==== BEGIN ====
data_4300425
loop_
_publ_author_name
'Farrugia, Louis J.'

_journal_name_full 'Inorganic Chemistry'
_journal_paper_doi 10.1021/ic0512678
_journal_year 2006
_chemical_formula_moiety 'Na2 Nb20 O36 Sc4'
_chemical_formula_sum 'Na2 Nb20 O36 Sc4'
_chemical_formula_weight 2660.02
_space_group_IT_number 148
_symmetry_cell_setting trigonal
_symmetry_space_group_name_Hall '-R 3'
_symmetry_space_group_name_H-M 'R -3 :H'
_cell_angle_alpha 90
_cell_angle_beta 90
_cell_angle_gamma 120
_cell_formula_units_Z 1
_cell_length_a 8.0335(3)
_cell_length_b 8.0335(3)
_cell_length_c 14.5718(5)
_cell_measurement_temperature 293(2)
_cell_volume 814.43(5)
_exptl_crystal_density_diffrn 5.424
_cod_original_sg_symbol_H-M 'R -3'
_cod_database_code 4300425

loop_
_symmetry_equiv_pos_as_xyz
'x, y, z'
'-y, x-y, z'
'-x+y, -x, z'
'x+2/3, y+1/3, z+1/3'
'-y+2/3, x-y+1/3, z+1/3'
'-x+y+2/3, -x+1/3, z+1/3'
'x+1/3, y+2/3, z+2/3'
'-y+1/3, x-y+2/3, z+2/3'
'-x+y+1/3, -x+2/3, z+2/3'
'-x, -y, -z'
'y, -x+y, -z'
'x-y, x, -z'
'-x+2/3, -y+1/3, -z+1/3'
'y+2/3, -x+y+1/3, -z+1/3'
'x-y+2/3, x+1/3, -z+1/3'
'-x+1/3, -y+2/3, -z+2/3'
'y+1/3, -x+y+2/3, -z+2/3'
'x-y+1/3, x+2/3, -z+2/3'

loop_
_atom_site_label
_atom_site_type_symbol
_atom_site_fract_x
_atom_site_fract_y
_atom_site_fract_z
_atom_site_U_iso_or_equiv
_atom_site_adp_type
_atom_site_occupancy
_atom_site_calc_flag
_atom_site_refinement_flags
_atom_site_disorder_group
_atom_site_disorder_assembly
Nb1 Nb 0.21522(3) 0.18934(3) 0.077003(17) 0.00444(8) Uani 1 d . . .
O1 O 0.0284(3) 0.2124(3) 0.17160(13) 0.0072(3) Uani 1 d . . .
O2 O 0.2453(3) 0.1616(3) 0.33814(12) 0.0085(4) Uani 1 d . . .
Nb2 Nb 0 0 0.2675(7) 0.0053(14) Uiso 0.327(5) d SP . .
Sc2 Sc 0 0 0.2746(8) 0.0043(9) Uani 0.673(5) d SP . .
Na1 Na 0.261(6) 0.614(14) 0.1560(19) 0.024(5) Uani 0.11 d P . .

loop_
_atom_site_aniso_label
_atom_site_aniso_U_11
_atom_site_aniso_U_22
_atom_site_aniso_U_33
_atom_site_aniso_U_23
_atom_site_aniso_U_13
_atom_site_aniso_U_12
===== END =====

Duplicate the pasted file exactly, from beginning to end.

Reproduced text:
data_4300425
loop_
_publ_author_name
'Farrugia, Louis J.'

_journal_name_full 'Inorganic Chemistry'
_journal_paper_doi 10.1021/ic0512678
_journal_year 2006
_chemical_formula_moiety 'Na2 Nb20 O36 Sc4'
_chemical_formula_sum 'Na2 Nb20 O36 Sc4'
_chemical_formula_weight 2660.02
_space_group_IT_number 148
_symmetry_cell_setting trigonal
_symmetry_space_group_name_Hall '-R 3'
_symmetry_space_group_name_H-M 'R -3 :H'
_cell_angle_alpha 90
_cell_angle_beta 90
_cell_angle_gamma 120
_cell_formula_units_Z 1
_cell_length_a 8.0335(3)
_cell_length_b 8.0335(3)
_cell_length_c 14.5718(5)
_cell_measurement_temperature 293(2)
_cell_volume 814.43(5)
_exptl_crystal_density_diffrn 5.424
_cod_original_sg_symbol_H-M 'R -3'
_cod_database_code 4300425

loop_
_symmetry_equiv_pos_as_xyz
'x, y, z'
'-y, x-y, z'
'-x+y, -x, z'
'x+2/3, y+1/3, z+1/3'
'-y+2/3, x-y+1/3, z+1/3'
'-x+y+2/3, -x+1/3, z+1/3'
'x+1/3, y+2/3, z+2/3'
'-y+1/3, x-y+2/3, z+2/3'
'-x+y+1/3, -x+2/3, z+2/3'
'-x, -y, -z'
'y, -x+y, -z'
'x-y, x, -z'
'-x+2/3, -y+1/3, -z+1/3'
'y+2/3, -x+y+1/3, -z+1/3'
'x-y+2/3, x+1/3, -z+1/3'
'-x+1/3, -y+2/3, -z+2/3'
'y+1/3, -x+y+2/3, -z+2/3'
'x-y+1/3, x+2/3, -z+2/3'

loop_
_atom_site_label
_atom_site_type_symbol
_atom_site_fract_x
_atom_site_fract_y
_atom_site_fract_z
_atom_site_U_iso_or_equiv
_atom_site_adp_type
_atom_site_occupancy
_atom_site_calc_flag
_atom_site_refinement_flags
_atom_site_disorder_group
_atom_site_disorder_assembly
Nb1 Nb 0.21522(3) 0.18934(3) 0.077003(17) 0.00444(8) Uani 1 d . . .
O1 O 0.0284(3) 0.2124(3) 0.17160(13) 0.0072(3) Uani 1 d . . .
O2 O 0.2453(3) 0.1616(3) 0.33814(12) 0.0085(4) Uani 1 d . . .
Nb2 Nb 0 0 0.2675(7) 0.0053(14) Uiso 0.327(5) d SP . .
Sc2 Sc 0 0 0.2746(8) 0.0043(9) Uani 0.673(5) d SP . .
Na1 Na 0.261(6) 0.614(14) 0.1560(19) 0.024(5) Uani 0.11 d P . .

loop_
_atom_site_aniso_label
_atom_site_aniso_U_11
_atom_site_aniso_U_22
_atom_site_aniso_U_33
_atom_site_aniso_U_23
_atom_site_aniso_U_13
_atom_site_aniso_U_12